02.11.2021

Gunn-Rita Dahle Flesjås fünf Top-Tipps für dein erstes Cross-Country-Rennen

(Originalquelle: Merida Bike International)

Cross-country – or XC – racing is one of the original mountain biking disciplines and also arguably the hardest; you need to propel yourself up, down and around an off-road course while jostling for position with other racers, reacting to other riders and an ever-changing racetrack. You need strength, endurance, keen technical skills, a level head and a sharp tactical mind – never mind the commitment to training hard, year-round.

No one knows how these skills all come together better than Gunn-Rita Dahle Flesjå, MERIDA ambassador and one of the most successful mountain bikers – and cyclists – of all time. With 20 Olympic, World- and European Championship Gold Medals under her belt, she’s the obvious person to ask, so here are her five top tips for anyone about to dip their toe in the waters of XC racing…

 

“Make sure you test your bike and equipment the week before the race. No new components on the bike the day before!”
In a cross-country race, you rely entirely on your equipment. Something as small as a missed gearshift or dropped chain can ruin your race result, so making sure your bike is in tip-top condition is essential. If it’s not, make sure that any repairs or replacements are done way before race day and are working perfectly before getting to the start line.

If you’re changing components like bar and stem or tweaking your bike position, you need a good bit of saddle time to make sure that you’re comfortable with the new setup. Finding out that your new position gives you terrible back pain 30 minutes into a two-hour race or that your shop mechanic neglected to tighten some bolts when they work loose on the first lap will really spoil your day.  

 

“Do a few training interval sessions on an XC race course before race day, either with yourself or together with a friend.”
While doing interval training on the flat or on climbs should be an essential part of your training regime, trying to simulate the racing experience simply can’t be beaten when it comes to tailoring your effort to what’s needed. Giving it your all on an uphill interval is fine in training, but in a race you’ll need to be ready to tackle a descent afterwards. Knowing how hard you can push without mistakes is a vital skill that only experience can teach – so why not have a friendly ‘race’ rivalry with a friend on a local course or just try and put in a new fastest lap so you get a feel for it? It’s bound to teach you some things that other kinds of training won’t…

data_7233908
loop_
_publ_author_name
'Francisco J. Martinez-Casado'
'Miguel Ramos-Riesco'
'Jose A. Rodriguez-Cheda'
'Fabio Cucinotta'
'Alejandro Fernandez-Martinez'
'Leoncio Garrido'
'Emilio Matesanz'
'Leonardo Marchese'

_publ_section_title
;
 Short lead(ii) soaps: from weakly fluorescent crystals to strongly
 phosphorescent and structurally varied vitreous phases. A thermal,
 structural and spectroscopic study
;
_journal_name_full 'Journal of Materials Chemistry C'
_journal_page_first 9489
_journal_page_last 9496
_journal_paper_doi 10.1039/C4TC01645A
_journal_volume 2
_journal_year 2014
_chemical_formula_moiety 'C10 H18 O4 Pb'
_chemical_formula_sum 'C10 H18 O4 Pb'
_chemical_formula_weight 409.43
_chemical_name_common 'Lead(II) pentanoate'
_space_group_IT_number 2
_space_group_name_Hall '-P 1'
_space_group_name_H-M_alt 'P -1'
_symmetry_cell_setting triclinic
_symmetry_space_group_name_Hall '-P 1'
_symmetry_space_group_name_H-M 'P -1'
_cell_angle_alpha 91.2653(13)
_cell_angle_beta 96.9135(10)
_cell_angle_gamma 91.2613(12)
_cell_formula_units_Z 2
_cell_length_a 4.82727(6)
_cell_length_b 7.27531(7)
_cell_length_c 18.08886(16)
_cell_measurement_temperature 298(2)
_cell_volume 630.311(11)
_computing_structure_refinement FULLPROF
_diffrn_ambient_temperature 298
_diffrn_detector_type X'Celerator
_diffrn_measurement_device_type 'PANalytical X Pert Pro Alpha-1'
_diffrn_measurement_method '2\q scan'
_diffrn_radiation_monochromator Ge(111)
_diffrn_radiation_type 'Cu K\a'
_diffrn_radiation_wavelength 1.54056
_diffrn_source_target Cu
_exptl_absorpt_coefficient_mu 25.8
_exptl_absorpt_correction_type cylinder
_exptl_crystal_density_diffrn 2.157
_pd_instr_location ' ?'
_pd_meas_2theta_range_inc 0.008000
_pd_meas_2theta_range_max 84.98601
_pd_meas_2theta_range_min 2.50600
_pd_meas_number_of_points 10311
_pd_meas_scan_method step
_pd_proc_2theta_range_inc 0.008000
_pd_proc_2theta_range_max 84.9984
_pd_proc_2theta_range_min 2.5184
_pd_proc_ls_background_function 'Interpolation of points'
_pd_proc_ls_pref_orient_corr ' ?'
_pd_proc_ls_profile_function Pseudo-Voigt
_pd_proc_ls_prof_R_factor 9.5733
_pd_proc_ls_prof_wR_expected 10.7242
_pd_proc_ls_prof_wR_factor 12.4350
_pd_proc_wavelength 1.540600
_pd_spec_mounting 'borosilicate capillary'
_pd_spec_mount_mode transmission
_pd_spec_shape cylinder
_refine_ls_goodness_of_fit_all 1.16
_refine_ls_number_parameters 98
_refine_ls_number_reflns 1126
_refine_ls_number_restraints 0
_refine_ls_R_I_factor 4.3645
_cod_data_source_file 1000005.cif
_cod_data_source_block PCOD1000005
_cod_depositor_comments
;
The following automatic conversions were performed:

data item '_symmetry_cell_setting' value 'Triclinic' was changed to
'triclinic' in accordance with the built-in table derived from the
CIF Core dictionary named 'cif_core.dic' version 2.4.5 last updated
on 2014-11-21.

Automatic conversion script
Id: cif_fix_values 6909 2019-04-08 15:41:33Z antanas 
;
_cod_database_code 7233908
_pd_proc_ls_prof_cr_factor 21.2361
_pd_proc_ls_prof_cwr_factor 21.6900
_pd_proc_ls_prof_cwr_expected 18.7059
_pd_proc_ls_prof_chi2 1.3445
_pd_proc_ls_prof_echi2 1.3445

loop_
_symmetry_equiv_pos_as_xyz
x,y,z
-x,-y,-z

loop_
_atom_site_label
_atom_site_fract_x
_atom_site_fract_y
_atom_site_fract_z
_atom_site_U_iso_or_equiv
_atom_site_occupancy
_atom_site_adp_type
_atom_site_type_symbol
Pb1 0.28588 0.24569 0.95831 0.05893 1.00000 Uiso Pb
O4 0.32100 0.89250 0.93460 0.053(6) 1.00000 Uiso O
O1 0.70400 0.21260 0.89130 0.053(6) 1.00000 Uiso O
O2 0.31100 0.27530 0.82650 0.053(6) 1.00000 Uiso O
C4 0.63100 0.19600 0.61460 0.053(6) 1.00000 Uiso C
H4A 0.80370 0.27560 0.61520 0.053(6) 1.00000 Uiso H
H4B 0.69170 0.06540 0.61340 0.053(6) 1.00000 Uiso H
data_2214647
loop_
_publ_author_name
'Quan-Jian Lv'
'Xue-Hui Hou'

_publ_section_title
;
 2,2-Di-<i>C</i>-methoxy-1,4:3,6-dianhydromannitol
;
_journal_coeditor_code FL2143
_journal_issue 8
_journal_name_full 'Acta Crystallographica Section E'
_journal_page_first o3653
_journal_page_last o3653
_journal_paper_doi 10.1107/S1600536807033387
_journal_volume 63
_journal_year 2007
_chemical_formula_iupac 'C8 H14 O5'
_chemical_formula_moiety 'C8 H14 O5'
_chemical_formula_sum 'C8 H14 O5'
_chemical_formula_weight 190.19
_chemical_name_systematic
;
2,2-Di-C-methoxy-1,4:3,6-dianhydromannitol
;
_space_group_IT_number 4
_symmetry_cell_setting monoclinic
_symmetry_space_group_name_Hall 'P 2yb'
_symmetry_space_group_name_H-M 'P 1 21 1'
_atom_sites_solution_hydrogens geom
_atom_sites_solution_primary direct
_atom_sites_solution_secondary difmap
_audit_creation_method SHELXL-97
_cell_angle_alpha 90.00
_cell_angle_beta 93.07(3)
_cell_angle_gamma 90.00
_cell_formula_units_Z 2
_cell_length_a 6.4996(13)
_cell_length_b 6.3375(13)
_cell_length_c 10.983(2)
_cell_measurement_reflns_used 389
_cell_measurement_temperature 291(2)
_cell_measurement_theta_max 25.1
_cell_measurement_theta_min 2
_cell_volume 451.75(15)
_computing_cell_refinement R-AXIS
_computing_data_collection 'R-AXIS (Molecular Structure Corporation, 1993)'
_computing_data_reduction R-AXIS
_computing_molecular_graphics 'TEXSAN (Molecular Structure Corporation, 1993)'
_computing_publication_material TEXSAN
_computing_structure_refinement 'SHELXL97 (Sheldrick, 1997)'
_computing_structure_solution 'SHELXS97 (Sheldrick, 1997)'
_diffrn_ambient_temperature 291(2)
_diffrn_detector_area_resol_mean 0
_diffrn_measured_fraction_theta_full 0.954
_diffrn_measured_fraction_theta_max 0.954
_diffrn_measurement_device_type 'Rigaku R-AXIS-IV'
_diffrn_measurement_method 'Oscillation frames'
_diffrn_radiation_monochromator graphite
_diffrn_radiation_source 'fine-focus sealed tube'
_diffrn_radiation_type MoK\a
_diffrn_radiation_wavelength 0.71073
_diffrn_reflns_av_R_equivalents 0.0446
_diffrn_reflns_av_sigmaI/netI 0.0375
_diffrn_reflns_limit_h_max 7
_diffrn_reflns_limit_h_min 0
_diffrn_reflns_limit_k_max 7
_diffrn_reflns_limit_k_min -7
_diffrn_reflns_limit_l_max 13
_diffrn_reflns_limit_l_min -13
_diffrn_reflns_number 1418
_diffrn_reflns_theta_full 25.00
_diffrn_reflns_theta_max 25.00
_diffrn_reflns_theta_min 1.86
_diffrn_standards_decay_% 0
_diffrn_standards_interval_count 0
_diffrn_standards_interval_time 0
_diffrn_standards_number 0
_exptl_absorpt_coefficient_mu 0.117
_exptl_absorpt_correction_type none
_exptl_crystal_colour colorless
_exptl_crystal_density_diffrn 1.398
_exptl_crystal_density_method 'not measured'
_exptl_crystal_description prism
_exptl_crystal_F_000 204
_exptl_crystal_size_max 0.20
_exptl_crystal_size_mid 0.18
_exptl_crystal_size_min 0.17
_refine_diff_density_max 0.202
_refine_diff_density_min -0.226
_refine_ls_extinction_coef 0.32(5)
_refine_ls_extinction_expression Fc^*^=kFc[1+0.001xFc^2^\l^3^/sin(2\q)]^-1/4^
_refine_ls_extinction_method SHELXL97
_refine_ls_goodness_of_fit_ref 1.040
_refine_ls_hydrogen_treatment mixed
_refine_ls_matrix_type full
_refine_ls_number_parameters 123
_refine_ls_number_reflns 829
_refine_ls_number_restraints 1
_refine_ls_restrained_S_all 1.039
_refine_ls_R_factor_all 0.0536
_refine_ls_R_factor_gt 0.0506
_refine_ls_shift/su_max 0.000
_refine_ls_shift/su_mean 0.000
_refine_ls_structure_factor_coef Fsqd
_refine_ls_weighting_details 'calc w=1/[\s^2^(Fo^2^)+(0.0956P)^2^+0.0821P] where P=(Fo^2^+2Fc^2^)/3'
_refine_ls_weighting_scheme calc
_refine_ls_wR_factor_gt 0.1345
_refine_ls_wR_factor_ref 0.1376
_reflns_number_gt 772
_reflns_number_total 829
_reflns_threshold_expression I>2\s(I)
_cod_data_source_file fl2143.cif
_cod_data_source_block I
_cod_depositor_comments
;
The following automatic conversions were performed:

“Tell yourself on the start line that you shouldn’t get stressed or panic, no matter what happens in the first half of the lap.”
A lot can happen in the action-packed first lap of a cross-country race, so if you let stress get the better of you and you lose your focus on what matters, it can often end up in a crash or hitting the wall. Resisting the urge to panic will stop you from making easy but costly mistakes; going for a gap between riders isn’t really easy to do when you’re coursing with adrenaline, but it could end your race very quickly. Wait for other people to make the mistakes and then capitalise on them, rather than the other way around.

 

“After you first race, put down on paper where you felt strong and where you felt weak. Work on these skills in your training for the next time around.”
Constantly analysing your performance and spotting the opportunities to improve is the hallmark of the true professional racer. Being honest with yourself and writing down where you did well and where you struggled will allow you to train accordingly. If you struggled to keep up with sprints or lost ground in technical sections, you need to adapt your training to suit.

Knowing your strengths is equally important – if you’re a capable descender, then pushing hard on sections before the descent will mean you’re more likely to get a clean run where you can make up time and also recover, rather than being stuck behind weaker riders. If you’re great on the flats but suffer on the hills, play to your strength and try and gain time there. Keep a note of how your tactics worked too – then you’ll be able to deploy the right plan at the right time in future races.

 

“Don’t think about the result in your first races, just try to improve how you rode each section every lap - and remind yourself to enjoy the experience.”
Mountain bike racing can be physically tough and mentally hard, so putting a lot of pressure on yourself is the last thing you need when you’re starting out. Instead of thinking about the result, just try to ensure you ride each 100m section of the course as well as possible, correcting mistakes you made in previous laps and improving a little bit each time.

Make sure you keep in mind that you ride for fun – and if you don’t forget that you’ll always enjoy your time on the bike, even under the pressure of a race.

 

To keep up to date with Gunn-Rita, follow her on Instagram here.